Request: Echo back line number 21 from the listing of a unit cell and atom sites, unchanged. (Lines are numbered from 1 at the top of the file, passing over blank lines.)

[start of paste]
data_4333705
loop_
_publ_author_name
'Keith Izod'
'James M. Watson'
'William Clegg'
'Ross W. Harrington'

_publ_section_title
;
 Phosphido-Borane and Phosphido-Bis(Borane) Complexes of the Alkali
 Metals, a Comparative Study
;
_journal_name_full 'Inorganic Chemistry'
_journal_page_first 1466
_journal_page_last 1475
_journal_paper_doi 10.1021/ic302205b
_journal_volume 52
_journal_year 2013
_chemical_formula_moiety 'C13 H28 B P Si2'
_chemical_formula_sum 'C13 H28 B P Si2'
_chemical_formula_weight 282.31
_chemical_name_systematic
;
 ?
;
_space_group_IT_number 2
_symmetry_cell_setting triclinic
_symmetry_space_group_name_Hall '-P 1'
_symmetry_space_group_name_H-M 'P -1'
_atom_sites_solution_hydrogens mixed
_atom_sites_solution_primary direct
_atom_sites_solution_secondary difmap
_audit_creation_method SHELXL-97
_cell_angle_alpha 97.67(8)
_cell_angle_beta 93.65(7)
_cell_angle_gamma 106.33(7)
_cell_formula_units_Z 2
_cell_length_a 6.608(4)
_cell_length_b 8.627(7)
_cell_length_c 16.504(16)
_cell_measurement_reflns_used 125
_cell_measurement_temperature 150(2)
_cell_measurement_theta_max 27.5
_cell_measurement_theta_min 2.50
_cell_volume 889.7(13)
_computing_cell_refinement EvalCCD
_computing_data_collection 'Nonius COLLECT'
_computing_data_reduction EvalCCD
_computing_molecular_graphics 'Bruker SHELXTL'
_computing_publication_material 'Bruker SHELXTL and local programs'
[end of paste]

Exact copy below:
_chemical_formula_weight 282.31